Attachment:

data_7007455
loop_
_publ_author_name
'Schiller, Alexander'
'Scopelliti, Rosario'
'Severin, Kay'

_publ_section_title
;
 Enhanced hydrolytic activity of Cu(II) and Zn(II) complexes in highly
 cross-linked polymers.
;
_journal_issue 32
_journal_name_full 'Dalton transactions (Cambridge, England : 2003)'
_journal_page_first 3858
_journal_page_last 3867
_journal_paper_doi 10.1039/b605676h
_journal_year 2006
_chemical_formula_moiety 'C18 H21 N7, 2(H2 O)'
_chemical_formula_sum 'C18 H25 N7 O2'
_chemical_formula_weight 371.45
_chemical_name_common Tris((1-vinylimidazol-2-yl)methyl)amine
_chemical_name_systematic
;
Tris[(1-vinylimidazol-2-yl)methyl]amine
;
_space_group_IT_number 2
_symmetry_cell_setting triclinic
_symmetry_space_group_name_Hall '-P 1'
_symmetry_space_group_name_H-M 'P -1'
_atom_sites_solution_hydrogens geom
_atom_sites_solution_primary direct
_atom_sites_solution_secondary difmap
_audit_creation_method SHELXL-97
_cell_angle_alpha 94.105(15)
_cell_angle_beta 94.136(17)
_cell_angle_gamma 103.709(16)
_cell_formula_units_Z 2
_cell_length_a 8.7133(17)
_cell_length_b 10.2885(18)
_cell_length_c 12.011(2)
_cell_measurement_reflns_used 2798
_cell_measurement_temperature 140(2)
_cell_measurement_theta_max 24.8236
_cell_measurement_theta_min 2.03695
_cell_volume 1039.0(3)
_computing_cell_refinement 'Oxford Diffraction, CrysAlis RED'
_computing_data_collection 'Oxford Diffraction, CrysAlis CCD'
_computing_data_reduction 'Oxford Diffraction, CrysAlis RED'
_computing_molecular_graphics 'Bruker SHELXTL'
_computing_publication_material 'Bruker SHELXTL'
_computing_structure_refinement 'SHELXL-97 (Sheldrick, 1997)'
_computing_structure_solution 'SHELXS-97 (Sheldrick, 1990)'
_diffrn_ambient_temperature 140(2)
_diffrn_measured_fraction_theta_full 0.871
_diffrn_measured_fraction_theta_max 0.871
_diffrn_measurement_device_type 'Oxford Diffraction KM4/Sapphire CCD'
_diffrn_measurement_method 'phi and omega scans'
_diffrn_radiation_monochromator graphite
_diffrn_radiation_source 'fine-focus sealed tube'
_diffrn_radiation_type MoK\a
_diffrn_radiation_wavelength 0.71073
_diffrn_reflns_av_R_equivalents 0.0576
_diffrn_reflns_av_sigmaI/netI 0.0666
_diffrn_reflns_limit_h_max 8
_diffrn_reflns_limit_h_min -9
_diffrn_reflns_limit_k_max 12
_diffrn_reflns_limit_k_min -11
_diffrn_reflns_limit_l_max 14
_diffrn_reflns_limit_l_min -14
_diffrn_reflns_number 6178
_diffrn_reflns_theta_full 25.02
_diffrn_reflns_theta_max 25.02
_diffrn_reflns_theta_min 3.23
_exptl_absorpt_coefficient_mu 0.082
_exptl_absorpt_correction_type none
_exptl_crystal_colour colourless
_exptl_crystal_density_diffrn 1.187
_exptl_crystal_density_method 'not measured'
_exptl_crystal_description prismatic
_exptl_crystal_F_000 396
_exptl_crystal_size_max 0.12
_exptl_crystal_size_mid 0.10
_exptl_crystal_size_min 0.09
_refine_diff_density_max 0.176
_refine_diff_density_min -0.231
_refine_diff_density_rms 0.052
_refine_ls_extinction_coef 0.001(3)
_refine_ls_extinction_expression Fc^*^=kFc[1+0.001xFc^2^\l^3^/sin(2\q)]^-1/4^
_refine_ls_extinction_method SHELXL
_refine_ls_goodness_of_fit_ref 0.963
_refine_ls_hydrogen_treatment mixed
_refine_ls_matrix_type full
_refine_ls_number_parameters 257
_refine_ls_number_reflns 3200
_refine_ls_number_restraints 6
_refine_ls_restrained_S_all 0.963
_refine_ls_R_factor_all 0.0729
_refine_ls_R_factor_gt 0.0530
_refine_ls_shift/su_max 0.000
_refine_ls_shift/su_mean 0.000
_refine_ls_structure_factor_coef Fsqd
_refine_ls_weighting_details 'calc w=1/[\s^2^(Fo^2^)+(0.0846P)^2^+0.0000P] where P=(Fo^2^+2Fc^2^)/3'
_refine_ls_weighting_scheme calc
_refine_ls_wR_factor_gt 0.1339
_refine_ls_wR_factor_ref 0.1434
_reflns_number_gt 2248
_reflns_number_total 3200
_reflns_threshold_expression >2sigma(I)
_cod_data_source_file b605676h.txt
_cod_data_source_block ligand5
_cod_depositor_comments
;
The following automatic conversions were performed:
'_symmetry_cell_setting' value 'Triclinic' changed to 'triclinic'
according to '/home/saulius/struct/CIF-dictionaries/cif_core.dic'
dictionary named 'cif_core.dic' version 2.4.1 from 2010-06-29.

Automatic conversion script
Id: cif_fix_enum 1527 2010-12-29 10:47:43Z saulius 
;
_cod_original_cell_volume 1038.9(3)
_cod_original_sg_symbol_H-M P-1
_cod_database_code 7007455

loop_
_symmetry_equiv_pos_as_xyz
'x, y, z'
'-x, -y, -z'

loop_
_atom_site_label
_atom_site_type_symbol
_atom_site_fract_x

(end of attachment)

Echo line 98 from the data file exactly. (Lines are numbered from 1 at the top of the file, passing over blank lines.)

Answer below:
_refine_ls_R_factor_gt 0.0530